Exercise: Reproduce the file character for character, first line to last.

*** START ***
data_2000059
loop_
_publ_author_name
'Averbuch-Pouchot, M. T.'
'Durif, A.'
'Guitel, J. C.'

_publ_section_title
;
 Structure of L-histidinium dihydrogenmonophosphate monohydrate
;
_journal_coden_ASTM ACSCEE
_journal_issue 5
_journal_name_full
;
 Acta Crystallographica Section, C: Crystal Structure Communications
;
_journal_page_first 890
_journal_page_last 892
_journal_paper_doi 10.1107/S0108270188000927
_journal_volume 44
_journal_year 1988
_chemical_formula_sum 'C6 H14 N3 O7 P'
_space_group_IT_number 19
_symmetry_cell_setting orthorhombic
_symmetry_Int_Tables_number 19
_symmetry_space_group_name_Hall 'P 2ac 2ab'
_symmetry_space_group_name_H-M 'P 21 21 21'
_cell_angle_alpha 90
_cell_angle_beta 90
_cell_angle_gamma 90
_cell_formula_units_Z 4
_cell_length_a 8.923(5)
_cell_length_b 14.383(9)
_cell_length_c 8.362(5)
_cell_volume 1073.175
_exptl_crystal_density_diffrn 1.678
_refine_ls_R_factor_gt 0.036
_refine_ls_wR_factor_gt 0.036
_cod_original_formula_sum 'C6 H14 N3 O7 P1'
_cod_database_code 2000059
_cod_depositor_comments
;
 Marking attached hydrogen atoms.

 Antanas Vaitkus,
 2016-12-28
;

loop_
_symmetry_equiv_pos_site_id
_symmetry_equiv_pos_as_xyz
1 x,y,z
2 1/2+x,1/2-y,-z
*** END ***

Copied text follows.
data_2000059
loop_
_publ_author_name
'Averbuch-Pouchot, M. T.'
'Durif, A.'
'Guitel, J. C.'

_publ_section_title
;
 Structure of L-histidinium dihydrogenmonophosphate monohydrate
;
_journal_coden_ASTM ACSCEE
_journal_issue 5
_journal_name_full
;
 Acta Crystallographica Section, C: Crystal Structure Communications
;
_journal_page_first 890
_journal_page_last 892
_journal_paper_doi 10.1107/S0108270188000927
_journal_volume 44
_journal_year 1988
_chemical_formula_sum 'C6 H14 N3 O7 P'
_space_group_IT_number 19
_symmetry_cell_setting orthorhombic
_symmetry_Int_Tables_number 19
_symmetry_space_group_name_Hall 'P 2ac 2ab'
_symmetry_space_group_name_H-M 'P 21 21 21'
_cell_angle_alpha 90
_cell_angle_beta 90
_cell_angle_gamma 90
_cell_formula_units_Z 4
_cell_length_a 8.923(5)
_cell_length_b 14.383(9)
_cell_length_c 8.362(5)
_cell_volume 1073.175
_exptl_crystal_density_diffrn 1.678
_refine_ls_R_factor_gt 0.036
_refine_ls_wR_factor_gt 0.036
_cod_original_formula_sum 'C6 H14 N3 O7 P1'
_cod_database_code 2000059
_cod_depositor_comments
;
 Marking attached hydrogen atoms.

 Antanas Vaitkus,
 2016-12-28
;

loop_
_symmetry_equiv_pos_site_id
_symmetry_equiv_pos_as_xyz
1 x,y,z
2 1/2+x,1/2-y,-z